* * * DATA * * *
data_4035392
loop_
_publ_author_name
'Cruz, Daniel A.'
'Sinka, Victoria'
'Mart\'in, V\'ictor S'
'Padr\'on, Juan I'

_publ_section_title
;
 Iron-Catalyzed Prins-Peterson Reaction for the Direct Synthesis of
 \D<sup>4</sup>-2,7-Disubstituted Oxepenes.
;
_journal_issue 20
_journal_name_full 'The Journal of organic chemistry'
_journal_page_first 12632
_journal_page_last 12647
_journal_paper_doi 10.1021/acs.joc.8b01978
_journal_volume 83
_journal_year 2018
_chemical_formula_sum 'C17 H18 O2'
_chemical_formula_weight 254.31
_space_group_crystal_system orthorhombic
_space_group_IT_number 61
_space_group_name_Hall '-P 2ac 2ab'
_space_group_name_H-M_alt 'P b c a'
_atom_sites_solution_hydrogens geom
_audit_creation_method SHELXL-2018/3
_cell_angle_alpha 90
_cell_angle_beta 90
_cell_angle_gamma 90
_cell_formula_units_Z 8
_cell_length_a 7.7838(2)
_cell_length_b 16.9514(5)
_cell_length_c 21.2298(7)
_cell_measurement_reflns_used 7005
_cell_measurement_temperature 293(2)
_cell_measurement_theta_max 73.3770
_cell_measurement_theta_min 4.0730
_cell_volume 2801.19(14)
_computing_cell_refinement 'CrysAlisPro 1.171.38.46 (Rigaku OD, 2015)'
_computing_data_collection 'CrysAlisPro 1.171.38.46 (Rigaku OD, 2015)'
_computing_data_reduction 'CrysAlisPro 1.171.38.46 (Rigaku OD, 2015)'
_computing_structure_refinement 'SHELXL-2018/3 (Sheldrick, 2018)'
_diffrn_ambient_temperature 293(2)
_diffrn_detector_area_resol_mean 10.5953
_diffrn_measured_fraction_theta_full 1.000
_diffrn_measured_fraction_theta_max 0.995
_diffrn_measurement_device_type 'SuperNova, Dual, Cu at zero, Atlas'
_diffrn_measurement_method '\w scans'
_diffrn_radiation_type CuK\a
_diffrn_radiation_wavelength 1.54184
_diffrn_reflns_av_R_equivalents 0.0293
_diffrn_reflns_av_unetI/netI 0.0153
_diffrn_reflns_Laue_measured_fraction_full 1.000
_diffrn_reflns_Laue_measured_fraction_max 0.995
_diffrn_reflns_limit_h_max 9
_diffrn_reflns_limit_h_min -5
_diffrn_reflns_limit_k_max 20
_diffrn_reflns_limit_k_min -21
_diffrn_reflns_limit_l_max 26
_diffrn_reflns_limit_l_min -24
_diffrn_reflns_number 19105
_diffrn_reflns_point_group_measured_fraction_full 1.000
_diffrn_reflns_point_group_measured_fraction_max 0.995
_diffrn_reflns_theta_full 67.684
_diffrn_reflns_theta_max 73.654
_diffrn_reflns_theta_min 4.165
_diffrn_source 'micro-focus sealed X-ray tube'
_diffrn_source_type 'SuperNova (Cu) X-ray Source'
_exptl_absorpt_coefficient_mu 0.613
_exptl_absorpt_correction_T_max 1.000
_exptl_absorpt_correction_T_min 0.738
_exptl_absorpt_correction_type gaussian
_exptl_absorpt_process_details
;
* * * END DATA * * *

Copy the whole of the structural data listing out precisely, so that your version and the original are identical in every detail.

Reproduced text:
data_4035392
loop_
_publ_author_name
'Cruz, Daniel A.'
'Sinka, Victoria'
'Mart\'in, V\'ictor S'
'Padr\'on, Juan I'

_publ_section_title
;
 Iron-Catalyzed Prins-Peterson Reaction for the Direct Synthesis of
 \D<sup>4</sup>-2,7-Disubstituted Oxepenes.
;
_journal_issue 20
_journal_name_full 'The Journal of organic chemistry'
_journal_page_first 12632
_journal_page_last 12647
_journal_paper_doi 10.1021/acs.joc.8b01978
_journal_volume 83
_journal_year 2018
_chemical_formula_sum 'C17 H18 O2'
_chemical_formula_weight 254.31
_space_group_crystal_system orthorhombic
_space_group_IT_number 61
_space_group_name_Hall '-P 2ac 2ab'
_space_group_name_H-M_alt 'P b c a'
_atom_sites_solution_hydrogens geom
_audit_creation_method SHELXL-2018/3
_cell_angle_alpha 90
_cell_angle_beta 90
_cell_angle_gamma 90
_cell_formula_units_Z 8
_cell_length_a 7.7838(2)
_cell_length_b 16.9514(5)
_cell_length_c 21.2298(7)
_cell_measurement_reflns_used 7005
_cell_measurement_temperature 293(2)
_cell_measurement_theta_max 73.3770
_cell_measurement_theta_min 4.0730
_cell_volume 2801.19(14)
_computing_cell_refinement 'CrysAlisPro 1.171.38.46 (Rigaku OD, 2015)'
_computing_data_collection 'CrysAlisPro 1.171.38.46 (Rigaku OD, 2015)'
_computing_data_reduction 'CrysAlisPro 1.171.38.46 (Rigaku OD, 2015)'
_computing_structure_refinement 'SHELXL-2018/3 (Sheldrick, 2018)'
_diffrn_ambient_temperature 293(2)
_diffrn_detector_area_resol_mean 10.5953
_diffrn_measured_fraction_theta_full 1.000
_diffrn_measured_fraction_theta_max 0.995
_diffrn_measurement_device_type 'SuperNova, Dual, Cu at zero, Atlas'
_diffrn_measurement_method '\w scans'
_diffrn_radiation_type CuK\a
_diffrn_radiation_wavelength 1.54184
_diffrn_reflns_av_R_equivalents 0.0293
_diffrn_reflns_av_unetI/netI 0.0153
_diffrn_reflns_Laue_measured_fraction_full 1.000
_diffrn_reflns_Laue_measured_fraction_max 0.995
_diffrn_reflns_limit_h_max 9
_diffrn_reflns_limit_h_min -5
_diffrn_reflns_limit_k_max 20
_diffrn_reflns_limit_k_min -21
_diffrn_reflns_limit_l_max 26
_diffrn_reflns_limit_l_min -24
_diffrn_reflns_number 19105
_diffrn_reflns_point_group_measured_fraction_full 1.000
_diffrn_reflns_point_group_measured_fraction_max 0.995
_diffrn_reflns_theta_full 67.684
_diffrn_reflns_theta_max 73.654
_diffrn_reflns_theta_min 4.165
_diffrn_source 'micro-focus sealed X-ray tube'
_diffrn_source_type 'SuperNova (Cu) X-ray Source'
_exptl_absorpt_coefficient_mu 0.613
_exptl_absorpt_correction_T_max 1.000
_exptl_absorpt_correction_T_min 0.738
_exptl_absorpt_correction_type gaussian
_exptl_absorpt_process_details
;